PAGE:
Sherlock Holmes was a virgin. Hercule Poirot was a prude. And, I don’t know Miss Marple all that well, but she was hardly Aphrodite. One thing is for sure: The great private detectives of the English whodunit weren’t doing it.
Sir Arthur Conan Doyle’s Victorian-era superman, with his Freudian appetite for cocaine, did not otherwise abstain according to his epoch’s mores, but lust was as foreign to Holmes as frivolity. His acute powers of deduction left him cold and indifferent to the powers of seduction. “He” famously “never spoke of the softer passions, save with a gibe and a sneer,” wrote his dutifully Boswellian Watson. “They were admirable things for the observer — excellent for drawing the veil from men’s motives and actions. But for the trained reasoner to admit such intrusions into his own delicate and finely adjusted temperament was to introduce a distracting factor which might throw a doubt upon all his mental results.” This a-romantic remove set him apart, both from the corruptible creatures he studied as if through a microscope, and from the community of literary characters at large. Aside from perhaps Tom Jones, Holmes was our first and — along with Poirot’s contemporaries in the pages of Virginia Woolf and E.M. Forester — our most significant asexual character in fiction.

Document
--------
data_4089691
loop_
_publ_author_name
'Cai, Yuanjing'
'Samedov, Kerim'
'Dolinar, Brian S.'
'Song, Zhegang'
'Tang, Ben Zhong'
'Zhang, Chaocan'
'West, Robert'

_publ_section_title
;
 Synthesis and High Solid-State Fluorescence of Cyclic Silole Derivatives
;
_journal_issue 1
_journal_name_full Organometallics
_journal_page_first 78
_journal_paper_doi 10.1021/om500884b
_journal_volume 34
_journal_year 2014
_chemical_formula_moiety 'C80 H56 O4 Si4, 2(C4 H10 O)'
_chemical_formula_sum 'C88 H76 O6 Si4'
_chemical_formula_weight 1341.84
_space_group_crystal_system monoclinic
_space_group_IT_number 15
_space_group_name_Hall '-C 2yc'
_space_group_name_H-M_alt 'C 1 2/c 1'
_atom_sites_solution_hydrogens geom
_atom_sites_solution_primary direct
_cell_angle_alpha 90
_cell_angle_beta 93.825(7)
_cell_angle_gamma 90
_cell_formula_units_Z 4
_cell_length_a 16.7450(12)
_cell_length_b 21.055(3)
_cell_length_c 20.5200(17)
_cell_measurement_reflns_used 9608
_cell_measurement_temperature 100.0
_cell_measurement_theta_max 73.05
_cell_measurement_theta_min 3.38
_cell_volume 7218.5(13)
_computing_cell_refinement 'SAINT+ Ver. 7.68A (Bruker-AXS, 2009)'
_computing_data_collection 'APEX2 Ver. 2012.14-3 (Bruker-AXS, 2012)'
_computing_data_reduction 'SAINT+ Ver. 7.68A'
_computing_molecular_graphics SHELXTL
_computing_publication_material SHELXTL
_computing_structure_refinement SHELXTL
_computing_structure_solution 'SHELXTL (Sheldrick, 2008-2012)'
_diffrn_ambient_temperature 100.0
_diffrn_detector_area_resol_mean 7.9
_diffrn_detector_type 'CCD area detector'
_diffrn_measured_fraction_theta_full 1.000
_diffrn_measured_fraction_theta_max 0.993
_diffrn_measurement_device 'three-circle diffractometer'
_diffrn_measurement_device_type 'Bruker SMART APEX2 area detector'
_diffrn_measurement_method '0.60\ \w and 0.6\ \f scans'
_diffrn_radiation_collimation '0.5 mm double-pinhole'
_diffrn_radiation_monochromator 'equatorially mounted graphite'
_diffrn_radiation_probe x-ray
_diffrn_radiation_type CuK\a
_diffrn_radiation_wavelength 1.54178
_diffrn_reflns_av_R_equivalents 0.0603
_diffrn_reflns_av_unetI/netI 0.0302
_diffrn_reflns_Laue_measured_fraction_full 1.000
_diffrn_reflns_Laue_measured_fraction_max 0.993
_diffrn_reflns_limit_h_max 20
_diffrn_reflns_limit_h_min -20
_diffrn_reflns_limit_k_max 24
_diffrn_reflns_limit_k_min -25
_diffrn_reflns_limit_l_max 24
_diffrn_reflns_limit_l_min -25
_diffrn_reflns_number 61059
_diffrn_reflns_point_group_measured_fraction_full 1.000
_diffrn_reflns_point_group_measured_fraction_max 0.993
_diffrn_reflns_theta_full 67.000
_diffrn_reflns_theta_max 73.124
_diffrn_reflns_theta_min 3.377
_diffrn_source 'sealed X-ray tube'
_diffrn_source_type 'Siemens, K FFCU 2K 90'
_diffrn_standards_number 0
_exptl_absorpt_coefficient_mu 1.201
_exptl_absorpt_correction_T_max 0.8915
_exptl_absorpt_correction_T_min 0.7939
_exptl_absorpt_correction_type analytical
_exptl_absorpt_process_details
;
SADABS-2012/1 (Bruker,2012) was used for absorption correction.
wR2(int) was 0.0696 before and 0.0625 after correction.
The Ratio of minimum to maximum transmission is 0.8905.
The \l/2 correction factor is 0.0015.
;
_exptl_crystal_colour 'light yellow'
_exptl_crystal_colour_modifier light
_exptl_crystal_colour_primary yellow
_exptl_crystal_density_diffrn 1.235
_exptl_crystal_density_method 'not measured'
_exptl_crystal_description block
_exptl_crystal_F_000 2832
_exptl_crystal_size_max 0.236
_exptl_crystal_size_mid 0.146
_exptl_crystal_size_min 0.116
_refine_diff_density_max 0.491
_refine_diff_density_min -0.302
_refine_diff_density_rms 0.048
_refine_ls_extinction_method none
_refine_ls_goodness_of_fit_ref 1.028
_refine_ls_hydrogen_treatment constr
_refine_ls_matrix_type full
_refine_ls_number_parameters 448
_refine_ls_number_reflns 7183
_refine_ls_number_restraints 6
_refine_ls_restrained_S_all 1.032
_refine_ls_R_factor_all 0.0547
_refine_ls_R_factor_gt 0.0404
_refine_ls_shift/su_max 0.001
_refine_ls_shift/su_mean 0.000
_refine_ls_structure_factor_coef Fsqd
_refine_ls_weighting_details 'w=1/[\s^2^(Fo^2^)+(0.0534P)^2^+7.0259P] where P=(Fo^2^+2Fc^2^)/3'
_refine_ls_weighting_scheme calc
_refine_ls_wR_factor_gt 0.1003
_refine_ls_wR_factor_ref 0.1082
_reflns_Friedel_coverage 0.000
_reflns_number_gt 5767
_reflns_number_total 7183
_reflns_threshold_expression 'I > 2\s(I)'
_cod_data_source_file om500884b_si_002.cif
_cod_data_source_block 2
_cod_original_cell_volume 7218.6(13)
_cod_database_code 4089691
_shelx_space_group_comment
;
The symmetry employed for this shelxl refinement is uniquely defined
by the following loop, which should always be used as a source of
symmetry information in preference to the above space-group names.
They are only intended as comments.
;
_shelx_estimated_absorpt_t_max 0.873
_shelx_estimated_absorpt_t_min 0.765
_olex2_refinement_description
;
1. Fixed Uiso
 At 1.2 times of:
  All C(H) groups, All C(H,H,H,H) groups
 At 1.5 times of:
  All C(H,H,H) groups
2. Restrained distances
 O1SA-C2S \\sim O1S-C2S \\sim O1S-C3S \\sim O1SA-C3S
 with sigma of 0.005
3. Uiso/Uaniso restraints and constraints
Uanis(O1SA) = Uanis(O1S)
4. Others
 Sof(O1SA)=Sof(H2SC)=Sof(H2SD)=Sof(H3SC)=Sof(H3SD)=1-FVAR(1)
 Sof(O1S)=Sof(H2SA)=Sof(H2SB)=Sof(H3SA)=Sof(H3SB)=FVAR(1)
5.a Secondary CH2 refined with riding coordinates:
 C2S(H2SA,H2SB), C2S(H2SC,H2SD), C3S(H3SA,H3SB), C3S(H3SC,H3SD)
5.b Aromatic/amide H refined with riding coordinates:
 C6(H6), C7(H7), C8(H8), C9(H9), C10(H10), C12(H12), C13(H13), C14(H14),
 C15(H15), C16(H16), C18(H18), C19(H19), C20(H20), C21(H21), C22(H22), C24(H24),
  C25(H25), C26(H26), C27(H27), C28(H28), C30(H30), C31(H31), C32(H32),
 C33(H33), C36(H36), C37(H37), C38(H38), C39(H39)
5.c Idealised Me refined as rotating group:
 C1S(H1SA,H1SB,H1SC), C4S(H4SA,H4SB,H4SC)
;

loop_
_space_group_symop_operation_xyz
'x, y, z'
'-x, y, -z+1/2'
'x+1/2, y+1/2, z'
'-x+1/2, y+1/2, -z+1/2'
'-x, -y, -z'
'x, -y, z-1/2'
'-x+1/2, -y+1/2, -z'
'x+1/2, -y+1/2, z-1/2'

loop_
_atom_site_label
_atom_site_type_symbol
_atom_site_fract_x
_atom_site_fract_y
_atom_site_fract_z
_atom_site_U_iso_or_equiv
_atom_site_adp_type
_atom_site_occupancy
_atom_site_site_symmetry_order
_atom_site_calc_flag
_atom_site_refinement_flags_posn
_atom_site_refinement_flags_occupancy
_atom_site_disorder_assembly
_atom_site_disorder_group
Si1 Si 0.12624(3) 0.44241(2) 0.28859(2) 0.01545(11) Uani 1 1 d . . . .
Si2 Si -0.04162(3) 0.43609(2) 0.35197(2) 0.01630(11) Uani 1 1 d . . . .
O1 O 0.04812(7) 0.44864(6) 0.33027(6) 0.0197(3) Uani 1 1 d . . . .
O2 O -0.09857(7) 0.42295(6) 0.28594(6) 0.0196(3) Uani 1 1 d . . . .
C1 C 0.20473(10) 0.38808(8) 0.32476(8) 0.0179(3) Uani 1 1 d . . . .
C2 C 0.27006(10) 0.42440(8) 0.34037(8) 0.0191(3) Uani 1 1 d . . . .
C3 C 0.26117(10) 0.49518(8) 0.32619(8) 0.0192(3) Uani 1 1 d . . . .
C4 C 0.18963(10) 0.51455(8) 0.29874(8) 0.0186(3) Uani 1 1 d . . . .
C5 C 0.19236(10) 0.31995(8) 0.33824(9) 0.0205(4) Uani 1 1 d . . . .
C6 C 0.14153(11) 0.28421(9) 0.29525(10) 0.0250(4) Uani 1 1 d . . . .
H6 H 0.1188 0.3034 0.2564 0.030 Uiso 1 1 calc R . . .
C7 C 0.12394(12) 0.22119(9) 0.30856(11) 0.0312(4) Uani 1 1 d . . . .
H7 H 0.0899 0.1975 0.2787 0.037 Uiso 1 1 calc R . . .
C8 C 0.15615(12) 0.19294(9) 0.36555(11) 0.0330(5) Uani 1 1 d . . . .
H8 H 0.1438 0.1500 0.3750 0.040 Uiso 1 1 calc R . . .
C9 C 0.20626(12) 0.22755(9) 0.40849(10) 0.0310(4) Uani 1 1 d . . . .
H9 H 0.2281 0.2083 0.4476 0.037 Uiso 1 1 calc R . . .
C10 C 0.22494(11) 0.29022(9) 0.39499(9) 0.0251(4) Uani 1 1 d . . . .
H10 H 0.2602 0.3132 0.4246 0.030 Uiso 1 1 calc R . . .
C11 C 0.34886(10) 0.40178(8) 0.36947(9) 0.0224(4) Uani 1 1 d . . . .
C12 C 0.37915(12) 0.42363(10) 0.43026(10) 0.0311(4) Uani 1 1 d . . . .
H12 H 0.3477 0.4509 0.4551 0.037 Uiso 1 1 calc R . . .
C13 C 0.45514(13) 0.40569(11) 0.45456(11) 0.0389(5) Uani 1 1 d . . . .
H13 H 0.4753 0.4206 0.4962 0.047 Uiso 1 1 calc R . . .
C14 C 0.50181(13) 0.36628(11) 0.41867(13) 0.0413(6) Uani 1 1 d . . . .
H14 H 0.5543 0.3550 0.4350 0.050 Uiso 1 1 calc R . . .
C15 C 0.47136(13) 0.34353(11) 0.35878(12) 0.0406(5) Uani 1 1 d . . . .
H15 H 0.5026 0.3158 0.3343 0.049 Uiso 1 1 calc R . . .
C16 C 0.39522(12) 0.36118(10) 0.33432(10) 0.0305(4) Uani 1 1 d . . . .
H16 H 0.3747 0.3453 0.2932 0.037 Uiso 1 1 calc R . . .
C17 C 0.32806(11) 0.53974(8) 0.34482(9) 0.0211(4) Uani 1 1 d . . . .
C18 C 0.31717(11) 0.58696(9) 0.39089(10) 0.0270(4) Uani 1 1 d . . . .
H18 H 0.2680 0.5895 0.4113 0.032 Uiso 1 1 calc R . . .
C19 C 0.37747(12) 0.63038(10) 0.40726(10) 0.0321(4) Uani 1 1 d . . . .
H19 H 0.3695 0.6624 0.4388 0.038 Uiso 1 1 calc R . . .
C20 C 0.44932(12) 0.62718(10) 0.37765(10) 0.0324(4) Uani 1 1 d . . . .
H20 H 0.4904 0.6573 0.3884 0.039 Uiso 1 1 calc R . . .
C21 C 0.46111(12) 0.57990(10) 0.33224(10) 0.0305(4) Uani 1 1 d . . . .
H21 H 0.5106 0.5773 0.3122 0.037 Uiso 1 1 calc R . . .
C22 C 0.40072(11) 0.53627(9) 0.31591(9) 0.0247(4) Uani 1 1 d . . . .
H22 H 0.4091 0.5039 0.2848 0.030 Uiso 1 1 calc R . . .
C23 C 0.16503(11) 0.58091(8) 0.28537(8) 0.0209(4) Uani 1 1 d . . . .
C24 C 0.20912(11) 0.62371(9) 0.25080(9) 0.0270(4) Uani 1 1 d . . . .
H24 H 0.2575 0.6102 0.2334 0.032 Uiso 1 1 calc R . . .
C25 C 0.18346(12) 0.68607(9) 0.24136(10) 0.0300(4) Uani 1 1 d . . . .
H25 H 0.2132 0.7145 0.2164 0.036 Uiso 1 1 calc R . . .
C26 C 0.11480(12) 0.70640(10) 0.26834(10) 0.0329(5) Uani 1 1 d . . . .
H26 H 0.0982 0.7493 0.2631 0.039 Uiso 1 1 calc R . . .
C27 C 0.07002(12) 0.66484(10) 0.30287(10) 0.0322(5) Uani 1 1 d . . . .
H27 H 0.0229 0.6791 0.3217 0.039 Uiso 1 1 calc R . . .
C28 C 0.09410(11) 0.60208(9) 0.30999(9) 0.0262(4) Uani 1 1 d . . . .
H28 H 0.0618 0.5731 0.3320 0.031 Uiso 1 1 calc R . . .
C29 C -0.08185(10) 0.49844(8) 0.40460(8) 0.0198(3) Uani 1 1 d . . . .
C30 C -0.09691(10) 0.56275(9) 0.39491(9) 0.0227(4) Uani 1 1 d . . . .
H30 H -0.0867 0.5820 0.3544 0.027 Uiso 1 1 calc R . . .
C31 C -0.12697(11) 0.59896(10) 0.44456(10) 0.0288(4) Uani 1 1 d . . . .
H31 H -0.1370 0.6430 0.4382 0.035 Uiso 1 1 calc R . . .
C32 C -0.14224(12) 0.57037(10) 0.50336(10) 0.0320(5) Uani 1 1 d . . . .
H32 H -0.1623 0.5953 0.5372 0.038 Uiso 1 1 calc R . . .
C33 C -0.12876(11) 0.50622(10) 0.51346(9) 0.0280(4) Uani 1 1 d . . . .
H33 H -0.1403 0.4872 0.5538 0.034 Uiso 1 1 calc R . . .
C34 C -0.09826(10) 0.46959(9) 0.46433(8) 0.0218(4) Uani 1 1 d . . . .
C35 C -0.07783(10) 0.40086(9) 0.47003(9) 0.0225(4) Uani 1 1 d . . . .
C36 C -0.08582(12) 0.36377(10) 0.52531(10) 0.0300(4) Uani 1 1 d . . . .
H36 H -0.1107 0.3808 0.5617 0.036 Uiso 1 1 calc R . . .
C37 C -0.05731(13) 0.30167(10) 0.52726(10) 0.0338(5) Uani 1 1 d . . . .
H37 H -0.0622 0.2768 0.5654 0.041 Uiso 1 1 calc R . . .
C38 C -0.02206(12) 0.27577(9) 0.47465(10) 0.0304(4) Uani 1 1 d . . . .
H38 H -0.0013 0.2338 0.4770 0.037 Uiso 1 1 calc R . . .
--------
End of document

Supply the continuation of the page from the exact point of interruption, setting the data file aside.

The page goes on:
It is a tricky thing, making of an abstemious protagonist a vivid personality. It is usually in the so-called base passions, the Tolstoyian temperaments, that a character reveals himself. So it is rather a unique accomplishment that Doyle’s and Agatha Christie’s famously rigid, um, dicks read as anything but robotic. (It is interesting to note that neither Christie nor Doyle was particularly celibate or anhedonic, as far as we can tell: She wrote out-and-out romance novels under a pen name, and they each married more than once and had children.)
But in a procedural, a hound with scent only for the case is of course a compelling plot engine. There are no softer passions to distract, no veil to be drawn on their motives. Raymond Chandler and Dashiell Hammett’s noir creations hardly ever sleep and, confusingly, never seem to take the money they work for. But Holmes and Poirot never even fall for the femme fatale, never get duped by the dame.
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